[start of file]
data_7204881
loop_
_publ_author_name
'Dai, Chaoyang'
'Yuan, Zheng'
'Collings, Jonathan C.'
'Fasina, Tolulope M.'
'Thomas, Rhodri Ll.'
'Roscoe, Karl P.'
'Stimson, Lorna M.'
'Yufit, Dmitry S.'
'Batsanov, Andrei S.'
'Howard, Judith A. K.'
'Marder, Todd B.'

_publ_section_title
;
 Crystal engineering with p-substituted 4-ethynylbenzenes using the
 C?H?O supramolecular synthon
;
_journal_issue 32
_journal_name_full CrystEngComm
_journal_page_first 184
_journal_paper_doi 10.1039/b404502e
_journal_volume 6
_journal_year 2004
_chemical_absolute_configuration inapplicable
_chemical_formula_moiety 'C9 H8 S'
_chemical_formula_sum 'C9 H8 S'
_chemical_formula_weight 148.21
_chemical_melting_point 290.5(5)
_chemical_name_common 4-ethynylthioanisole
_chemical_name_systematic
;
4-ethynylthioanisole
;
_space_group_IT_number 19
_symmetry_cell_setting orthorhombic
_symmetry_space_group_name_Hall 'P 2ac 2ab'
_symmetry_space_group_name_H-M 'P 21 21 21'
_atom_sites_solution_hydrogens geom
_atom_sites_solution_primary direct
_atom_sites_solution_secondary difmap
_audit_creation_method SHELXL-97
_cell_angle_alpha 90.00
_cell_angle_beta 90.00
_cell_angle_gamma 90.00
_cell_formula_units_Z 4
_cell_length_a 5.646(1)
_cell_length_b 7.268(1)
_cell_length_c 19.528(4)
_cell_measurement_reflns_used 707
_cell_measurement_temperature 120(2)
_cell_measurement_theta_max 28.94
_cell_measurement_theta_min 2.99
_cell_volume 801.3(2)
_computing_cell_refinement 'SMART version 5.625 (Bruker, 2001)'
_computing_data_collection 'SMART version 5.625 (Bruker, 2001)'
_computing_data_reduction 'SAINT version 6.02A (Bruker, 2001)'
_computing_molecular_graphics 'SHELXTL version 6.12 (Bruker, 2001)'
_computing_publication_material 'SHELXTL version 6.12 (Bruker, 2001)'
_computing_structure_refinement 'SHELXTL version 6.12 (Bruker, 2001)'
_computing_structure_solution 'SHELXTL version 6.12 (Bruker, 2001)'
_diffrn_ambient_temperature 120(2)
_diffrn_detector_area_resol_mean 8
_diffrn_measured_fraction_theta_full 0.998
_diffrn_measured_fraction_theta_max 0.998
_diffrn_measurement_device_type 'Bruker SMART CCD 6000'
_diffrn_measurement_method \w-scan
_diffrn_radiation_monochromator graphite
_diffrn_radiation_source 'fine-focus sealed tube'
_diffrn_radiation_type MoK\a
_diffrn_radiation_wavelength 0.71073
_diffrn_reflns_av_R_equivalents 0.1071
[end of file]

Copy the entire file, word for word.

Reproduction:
data_7204881
loop_
_publ_author_name
'Dai, Chaoyang'
'Yuan, Zheng'
'Collings, Jonathan C.'
'Fasina, Tolulope M.'
'Thomas, Rhodri Ll.'
'Roscoe, Karl P.'
'Stimson, Lorna M.'
'Yufit, Dmitry S.'
'Batsanov, Andrei S.'
'Howard, Judith A. K.'
'Marder, Todd B.'

_publ_section_title
;
 Crystal engineering with p-substituted 4-ethynylbenzenes using the
 C?H?O supramolecular synthon
;
_journal_issue 32
_journal_name_full CrystEngComm
_journal_page_first 184
_journal_paper_doi 10.1039/b404502e
_journal_volume 6
_journal_year 2004
_chemical_absolute_configuration inapplicable
_chemical_formula_moiety 'C9 H8 S'
_chemical_formula_sum 'C9 H8 S'
_chemical_formula_weight 148.21
_chemical_melting_point 290.5(5)
_chemical_name_common 4-ethynylthioanisole
_chemical_name_systematic
;
4-ethynylthioanisole
;
_space_group_IT_number 19
_symmetry_cell_setting orthorhombic
_symmetry_space_group_name_Hall 'P 2ac 2ab'
_symmetry_space_group_name_H-M 'P 21 21 21'
_atom_sites_solution_hydrogens geom
_atom_sites_solution_primary direct
_atom_sites_solution_secondary difmap
_audit_creation_method SHELXL-97
_cell_angle_alpha 90.00
_cell_angle_beta 90.00
_cell_angle_gamma 90.00
_cell_formula_units_Z 4
_cell_length_a 5.646(1)
_cell_length_b 7.268(1)
_cell_length_c 19.528(4)
_cell_measurement_reflns_used 707
_cell_measurement_temperature 120(2)
_cell_measurement_theta_max 28.94
_cell_measurement_theta_min 2.99
_cell_volume 801.3(2)
_computing_cell_refinement 'SMART version 5.625 (Bruker, 2001)'
_computing_data_collection 'SMART version 5.625 (Bruker, 2001)'
_computing_data_reduction 'SAINT version 6.02A (Bruker, 2001)'
_computing_molecular_graphics 'SHELXTL version 6.12 (Bruker, 2001)'
_computing_publication_material 'SHELXTL version 6.12 (Bruker, 2001)'
_computing_structure_refinement 'SHELXTL version 6.12 (Bruker, 2001)'
_computing_structure_solution 'SHELXTL version 6.12 (Bruker, 2001)'
_diffrn_ambient_temperature 120(2)
_diffrn_detector_area_resol_mean 8
_diffrn_measured_fraction_theta_full 0.998
_diffrn_measured_fraction_theta_max 0.998
_diffrn_measurement_device_type 'Bruker SMART CCD 6000'
_diffrn_measurement_method \w-scan
_diffrn_radiation_monochromator graphite
_diffrn_radiation_source 'fine-focus sealed tube'
_diffrn_radiation_type MoK\a
_diffrn_radiation_wavelength 0.71073
_diffrn_reflns_av_R_equivalents 0.1071